On Sunday, John Oliver, America’s newest late-night comedy sensation warned his viewers about the US’s march toward a two-tiered internet that could alter the face of the medium. Under this system, certain companies with deep pockets could buy their way to faster consumer access – a death knell to the intrinsically democratic nature of online communication. Such an internet would greatly diminish the possibility of new startups coming out of nowhere and establishing themselves as major internet players virtually overnight (so far a defining feature of the worldwide web), but even more importantly, this money-grabbing bid by America’s internet providers could lead to under-the-table control of content once cable companies and web applications that can afford to live in the fast lane cozy up to each other in a Faustian pact. John Oliver’s disclosure and his subsequent urging of ‘internet trolls’ to inundate the website of the Federal Communications Commission resulted in the website crashing within hours of the call; television driving internet traffic to serve the cause of free media. Whether something comes out of the signatures in hundreds of thousands on the FCC website remains to be seen but John Oliver has successfully catapulted into the limelight an insidious plot that could well have remained under the radar and become a part of the system without anyone noticing. This is impactful journalism being practiced by someone who has the power and the wherewithal to know how to wield that power for good.
But it is also the power of the first amendment of the American constitution that grants Oliver the right to continue to be as loud and as determined as the likes of rabid right wing rivals like Bill O’ Reilly.
The Pakistani constitution however, affords its citizens no such unqualified right. Nor does the constitution of any country in the world that deems itself ‘Islamic’. From the literal shutting up of liberal voices by making them the brunt of bullets to virtual censorship, Pakistan has run the complete gamut. Starting from the 2012 ban on YouTube and a short ban on Facebook in between, leading to a recent censoring of certain accounts in Pakistan by Twitter to the latest banning of progressive pages on Facebook, liberal ideas in Pakistan have never been as vociferously under attack post-Zia as the current onslaught. Yesterday, Laal, Roshni (for the 3rd time), and others including Taliban Are Zaliman, Bhensa, Zalaan, Saaen and Lashkar-e-Bhangvi’s Facebook pages were banned in Pakistan as reported by human rights activist Beena Sarwar. These pages were trying to do the job that our schools have failed at; making our young ones aware of a world beyond Pakistan’s physical and ideological boundaries. None of their content was either blasphemous or pornographic, two of the conditions specified on the Pakistan Telecommunication Authority’s website as reasons for a possible ban. When contacted, none of the page admins could give a reason as to why their pages had been blocked, since none had been provided to them. This is also in violation of the PTA’s own policies as laid out on their website:
“The persons affected by its decisions or determination are given a due notice thereof and provided with an opportunity of being heard.”
Roshni, whose page has now been banned a third time, has never been given any reason as to why they have constantly been meted out this treatment.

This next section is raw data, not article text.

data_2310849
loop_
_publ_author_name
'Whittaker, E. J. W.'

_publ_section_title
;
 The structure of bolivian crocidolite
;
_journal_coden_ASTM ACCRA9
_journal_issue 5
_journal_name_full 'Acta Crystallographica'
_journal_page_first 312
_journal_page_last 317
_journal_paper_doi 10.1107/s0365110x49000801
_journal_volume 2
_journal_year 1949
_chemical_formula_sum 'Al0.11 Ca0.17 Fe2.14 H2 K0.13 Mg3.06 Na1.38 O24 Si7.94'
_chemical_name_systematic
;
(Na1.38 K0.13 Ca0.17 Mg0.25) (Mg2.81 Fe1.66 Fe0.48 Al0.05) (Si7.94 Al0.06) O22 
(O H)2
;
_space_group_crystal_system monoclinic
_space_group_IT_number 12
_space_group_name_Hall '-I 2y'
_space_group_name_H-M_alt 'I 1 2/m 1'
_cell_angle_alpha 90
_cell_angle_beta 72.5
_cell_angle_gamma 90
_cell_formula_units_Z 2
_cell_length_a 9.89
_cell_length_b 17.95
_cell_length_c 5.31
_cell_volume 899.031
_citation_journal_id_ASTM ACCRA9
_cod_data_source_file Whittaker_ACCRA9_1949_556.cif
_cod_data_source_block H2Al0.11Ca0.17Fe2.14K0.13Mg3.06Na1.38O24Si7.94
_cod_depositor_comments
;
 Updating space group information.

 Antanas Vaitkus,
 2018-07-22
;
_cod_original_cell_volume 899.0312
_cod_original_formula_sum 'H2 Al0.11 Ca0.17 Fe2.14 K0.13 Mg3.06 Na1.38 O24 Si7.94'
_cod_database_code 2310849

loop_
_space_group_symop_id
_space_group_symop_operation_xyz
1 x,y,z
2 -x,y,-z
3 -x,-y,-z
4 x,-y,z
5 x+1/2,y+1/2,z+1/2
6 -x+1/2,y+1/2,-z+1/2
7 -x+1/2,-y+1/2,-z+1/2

Now there are hushed expressions of fear by owners of cultural cafes in Karachi and Islamabad that strive to enrich the lives of their cities’ residents through different cultural and intellectual activities. Owners of some of these places are being harassed by ‘law enforcers’ demanding employee lists, contact numbers, and bank statements alongside questions like, ‘What country runs this place?’, the obvious insinuation here being that all liberals in Pakistan are foreign agents. These are classic tactics state agencies employ to harass the handful of liberals whose voices though muted, thanks to a paucity of numbers, are still too great a threat to allow to continue unchecked. Much more than God, it is liberals they fear. Much more than gun-toting terrorists it is the advocates of humanitarianism they feel the need to nab and shut down. Spaces (supposedly) funded by Germany or the US are suspect but madrassas run with Saudi money are halaal.
Putting all angry rhetoric aside, trust is, till such time as a great upheaval happens to shake the very foundations of our constitution and state, the right to liberal protest will, at best, remain hollow. Anyone crying freedom of speech in Pakistan is essentially deluding themselves into believing that first-world ideals of freedom can exist or be demanded in a country that finds the garlanding of murderers perfectly acceptable but a non-believer’s need to be at once Pakistani and irreligious an unpardonable crime.
In the immediate aftermath of September 11th, 2001 as anger and patriotism washed over the US, its already jingoistic and sentimental tendencies were given free – and what seemed at that time – justified reign. In Pakistan, people of the ‘serves them right’ variety far outnumbered the reasonable, and picking fights with those whose gleeful schdenfreude at the death of so many innocents jarred my sense of human decency became a common occurence for me.
Being limited to your geographical context can both be a boon and a bane. Being up against those physically proximate affords greater understanding and better leveraging tools with which to work upon preconceived ideas and presumptions. At the very least it gives you greater moral authority to fight what you perceive to be the good fight. But often ‘moral’ fights turn out to be far from a simple battle between good and evil. Even as I vociferously debated anyone’s ‘right’ to rejoice the deaths of innocent bystanders because of the US’s perceived or real international transgressions, the American media and political establishment’s beating of the war drum reached fever pitch. Shouts of ‘with us or against us’ gave way to loud tearful queries of ‘Why do they hate us?’, followed by the predictably easy answers Americans seem so adept at generating: ‘They hate us for our freedoms.’